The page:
How Technology Shapes Musical Thought

Music technology influences musical creativity in fundamental ways, and in this episode we talk about how the tools and concepts of musical practice are entwined with the expressive and creative ideas being crafted.

We wander into some interesting and unexpected areas, too, as we consider how technology influences musical values, tastes, and institutional models. This episode offers a lot of food for thought, and will hopefully stimulate your music listening.

 

(Playlist after the jump....)

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Why Kraftwerk are still the world's most influential band

From the Guardian, a great piece on the huge (and ongoing) influence of the German electronica band Kraftwerk. As we discussed in the recent podcast episode on the hugely pervasive influence of musical minimalism, Kraftwerk are an important band, but surprisingly many people aren't aware of their extensive influence

The Guardian piece, and Kraftwerk's upcoming appearances at the Tate Modern, will help to increase recognition and enjoyment of their terrific music and legacy.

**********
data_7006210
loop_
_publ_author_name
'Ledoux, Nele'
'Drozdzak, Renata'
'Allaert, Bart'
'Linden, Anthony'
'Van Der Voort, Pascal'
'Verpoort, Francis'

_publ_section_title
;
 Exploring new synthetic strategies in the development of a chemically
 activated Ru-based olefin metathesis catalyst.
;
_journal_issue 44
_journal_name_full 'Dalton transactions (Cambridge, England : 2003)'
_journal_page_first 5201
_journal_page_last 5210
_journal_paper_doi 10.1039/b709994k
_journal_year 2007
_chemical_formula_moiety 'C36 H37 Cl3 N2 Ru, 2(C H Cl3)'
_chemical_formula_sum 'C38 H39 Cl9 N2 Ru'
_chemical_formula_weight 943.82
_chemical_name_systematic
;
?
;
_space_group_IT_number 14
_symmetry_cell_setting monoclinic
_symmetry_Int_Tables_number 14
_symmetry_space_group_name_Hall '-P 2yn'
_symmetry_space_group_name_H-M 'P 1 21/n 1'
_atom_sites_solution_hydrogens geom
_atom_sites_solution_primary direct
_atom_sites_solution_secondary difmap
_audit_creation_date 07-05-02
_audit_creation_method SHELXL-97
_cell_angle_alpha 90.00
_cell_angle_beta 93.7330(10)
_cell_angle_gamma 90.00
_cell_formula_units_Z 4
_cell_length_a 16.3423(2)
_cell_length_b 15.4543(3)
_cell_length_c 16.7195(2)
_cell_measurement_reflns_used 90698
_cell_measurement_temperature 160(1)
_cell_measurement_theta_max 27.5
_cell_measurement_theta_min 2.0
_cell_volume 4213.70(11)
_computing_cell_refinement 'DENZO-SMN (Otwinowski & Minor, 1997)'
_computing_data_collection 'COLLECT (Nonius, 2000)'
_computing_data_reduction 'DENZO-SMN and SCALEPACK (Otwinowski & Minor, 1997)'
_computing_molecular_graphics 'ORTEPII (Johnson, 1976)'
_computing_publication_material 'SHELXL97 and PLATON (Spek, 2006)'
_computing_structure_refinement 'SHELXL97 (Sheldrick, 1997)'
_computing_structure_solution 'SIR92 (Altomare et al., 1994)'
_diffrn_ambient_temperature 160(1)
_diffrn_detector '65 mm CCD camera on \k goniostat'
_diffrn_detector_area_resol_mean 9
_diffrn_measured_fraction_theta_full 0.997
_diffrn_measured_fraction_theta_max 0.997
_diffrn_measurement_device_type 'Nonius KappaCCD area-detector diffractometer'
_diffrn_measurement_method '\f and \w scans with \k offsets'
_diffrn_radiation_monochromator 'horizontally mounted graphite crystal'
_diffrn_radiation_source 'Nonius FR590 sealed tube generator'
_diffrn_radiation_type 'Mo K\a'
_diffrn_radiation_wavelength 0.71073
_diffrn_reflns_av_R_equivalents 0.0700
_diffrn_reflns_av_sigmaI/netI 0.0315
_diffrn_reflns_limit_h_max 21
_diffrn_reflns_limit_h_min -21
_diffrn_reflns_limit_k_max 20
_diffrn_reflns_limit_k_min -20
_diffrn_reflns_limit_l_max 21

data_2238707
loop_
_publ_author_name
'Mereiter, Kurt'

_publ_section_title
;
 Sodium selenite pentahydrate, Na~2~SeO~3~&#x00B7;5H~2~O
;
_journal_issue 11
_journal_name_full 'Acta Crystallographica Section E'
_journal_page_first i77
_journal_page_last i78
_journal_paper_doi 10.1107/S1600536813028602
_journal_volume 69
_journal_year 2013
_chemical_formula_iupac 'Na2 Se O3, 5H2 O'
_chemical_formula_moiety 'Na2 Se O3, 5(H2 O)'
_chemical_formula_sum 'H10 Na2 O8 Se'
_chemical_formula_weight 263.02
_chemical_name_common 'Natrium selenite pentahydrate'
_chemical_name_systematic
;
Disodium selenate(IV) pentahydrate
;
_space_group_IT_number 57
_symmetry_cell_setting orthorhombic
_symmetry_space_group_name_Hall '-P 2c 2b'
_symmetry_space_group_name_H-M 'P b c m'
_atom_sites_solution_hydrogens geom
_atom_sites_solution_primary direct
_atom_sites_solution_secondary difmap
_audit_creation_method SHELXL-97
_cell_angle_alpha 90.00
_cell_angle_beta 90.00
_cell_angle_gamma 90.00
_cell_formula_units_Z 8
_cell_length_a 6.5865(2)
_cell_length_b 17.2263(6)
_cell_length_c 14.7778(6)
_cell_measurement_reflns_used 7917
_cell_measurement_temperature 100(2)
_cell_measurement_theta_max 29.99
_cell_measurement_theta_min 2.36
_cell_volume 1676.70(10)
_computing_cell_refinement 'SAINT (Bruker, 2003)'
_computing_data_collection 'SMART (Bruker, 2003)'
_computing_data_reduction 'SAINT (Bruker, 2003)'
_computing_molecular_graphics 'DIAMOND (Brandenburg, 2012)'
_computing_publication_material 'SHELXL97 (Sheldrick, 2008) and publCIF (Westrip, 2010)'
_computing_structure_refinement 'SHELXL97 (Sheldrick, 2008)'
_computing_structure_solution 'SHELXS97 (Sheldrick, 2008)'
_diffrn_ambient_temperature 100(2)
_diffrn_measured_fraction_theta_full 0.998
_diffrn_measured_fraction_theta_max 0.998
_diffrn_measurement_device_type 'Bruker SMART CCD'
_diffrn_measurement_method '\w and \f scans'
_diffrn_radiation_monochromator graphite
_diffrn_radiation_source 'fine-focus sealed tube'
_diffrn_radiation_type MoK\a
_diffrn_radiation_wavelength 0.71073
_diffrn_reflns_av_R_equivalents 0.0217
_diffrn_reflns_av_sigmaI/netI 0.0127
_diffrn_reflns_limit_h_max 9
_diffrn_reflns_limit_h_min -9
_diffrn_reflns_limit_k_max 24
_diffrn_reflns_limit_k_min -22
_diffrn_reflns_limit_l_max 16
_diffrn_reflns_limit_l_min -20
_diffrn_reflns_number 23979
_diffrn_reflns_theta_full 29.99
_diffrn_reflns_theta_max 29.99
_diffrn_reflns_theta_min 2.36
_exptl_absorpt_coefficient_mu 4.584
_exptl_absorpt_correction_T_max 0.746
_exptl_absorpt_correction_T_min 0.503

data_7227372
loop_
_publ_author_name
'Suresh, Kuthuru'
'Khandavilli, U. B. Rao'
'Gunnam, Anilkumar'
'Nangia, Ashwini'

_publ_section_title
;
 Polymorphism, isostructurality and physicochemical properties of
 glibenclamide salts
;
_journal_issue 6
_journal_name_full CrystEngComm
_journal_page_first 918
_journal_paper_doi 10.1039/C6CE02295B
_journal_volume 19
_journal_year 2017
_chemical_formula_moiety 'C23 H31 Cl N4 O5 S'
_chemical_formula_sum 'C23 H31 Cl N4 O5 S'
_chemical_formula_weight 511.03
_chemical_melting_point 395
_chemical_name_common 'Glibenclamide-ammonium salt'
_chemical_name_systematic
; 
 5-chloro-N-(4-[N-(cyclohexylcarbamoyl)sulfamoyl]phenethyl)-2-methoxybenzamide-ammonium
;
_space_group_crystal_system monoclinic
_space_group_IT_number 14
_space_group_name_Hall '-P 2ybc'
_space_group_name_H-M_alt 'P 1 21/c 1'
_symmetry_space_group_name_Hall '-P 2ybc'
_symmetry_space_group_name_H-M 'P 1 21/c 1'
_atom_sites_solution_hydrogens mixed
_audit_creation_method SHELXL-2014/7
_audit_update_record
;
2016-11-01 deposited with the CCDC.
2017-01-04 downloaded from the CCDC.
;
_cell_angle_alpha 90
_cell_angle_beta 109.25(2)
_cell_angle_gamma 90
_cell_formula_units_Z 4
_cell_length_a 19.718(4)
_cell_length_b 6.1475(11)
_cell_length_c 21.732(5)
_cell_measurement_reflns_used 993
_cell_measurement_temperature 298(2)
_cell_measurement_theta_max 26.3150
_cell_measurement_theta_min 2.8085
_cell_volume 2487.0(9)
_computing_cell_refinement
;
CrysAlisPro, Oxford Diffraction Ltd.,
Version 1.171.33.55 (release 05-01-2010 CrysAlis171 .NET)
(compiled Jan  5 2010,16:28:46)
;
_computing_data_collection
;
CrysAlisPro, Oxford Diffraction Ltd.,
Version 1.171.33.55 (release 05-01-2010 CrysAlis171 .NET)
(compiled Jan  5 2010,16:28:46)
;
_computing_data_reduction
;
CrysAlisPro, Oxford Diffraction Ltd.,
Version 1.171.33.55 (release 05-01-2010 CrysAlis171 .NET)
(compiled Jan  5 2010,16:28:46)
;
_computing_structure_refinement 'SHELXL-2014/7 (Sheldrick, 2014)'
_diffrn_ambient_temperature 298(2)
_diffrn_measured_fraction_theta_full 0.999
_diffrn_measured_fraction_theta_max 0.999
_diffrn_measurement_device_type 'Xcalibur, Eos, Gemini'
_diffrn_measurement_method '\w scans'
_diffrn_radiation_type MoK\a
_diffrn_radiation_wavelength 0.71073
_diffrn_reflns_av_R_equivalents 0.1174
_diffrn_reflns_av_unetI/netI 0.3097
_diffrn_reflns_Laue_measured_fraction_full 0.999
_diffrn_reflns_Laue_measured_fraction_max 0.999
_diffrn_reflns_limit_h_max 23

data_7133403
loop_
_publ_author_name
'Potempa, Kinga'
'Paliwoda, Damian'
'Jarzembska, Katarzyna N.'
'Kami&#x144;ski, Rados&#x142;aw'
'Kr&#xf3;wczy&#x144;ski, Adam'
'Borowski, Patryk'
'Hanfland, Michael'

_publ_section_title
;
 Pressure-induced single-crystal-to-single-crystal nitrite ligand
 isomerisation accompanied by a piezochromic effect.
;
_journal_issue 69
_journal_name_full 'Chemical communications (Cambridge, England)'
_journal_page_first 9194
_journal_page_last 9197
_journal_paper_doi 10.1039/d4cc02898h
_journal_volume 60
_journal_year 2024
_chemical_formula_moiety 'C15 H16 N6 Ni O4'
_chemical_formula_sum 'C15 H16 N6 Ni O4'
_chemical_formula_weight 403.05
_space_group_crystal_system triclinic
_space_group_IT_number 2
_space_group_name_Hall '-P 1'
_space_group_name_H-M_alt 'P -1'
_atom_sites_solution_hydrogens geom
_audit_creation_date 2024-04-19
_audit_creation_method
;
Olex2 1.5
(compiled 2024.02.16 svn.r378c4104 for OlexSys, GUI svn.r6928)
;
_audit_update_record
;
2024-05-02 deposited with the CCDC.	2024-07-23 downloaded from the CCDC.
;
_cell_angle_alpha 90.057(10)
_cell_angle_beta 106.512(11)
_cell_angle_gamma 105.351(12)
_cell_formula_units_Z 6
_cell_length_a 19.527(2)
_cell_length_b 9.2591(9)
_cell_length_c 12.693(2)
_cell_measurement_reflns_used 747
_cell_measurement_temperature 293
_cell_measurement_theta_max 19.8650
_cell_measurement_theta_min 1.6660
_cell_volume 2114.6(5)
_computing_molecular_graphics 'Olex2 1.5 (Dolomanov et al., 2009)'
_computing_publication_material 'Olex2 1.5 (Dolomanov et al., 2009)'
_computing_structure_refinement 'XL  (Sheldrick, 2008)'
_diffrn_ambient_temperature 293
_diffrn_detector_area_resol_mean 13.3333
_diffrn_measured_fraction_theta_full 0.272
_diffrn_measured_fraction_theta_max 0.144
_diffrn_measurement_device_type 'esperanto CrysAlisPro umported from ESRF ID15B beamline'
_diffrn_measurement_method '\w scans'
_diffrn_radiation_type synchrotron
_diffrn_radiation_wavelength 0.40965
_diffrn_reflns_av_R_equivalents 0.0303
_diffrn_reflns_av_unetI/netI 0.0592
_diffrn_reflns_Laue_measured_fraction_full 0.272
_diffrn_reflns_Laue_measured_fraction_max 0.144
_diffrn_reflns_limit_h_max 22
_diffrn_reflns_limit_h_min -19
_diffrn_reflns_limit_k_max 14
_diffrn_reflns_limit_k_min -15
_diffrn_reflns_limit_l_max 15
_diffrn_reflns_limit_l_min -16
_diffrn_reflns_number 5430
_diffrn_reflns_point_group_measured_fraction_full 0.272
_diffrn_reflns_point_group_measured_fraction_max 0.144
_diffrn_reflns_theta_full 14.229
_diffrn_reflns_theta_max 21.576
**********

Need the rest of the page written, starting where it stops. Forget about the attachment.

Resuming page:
The Genius of Synecdoche, New York

The always incisive Your Movie Sucks is posting an in-depth look at Charlie Kaufman's movie Synecdoche, New York. This film, for me, packed more emotional wallop than any I've seen, and does it just beautifully and symbolically and allegorically and subtly and confusingly and.....well, you get my point.

I think it a sublime and very meaningful film, as did the inimitable Roger Ebert:

This is a film with the richness of great fiction [...] it's not that you have to return to understand it. It's that you have to return to realize how fine it really is. The surface may daunt you. The depths enfold you. The whole reveals itself, and then you may return to it like a talisman.

He continues: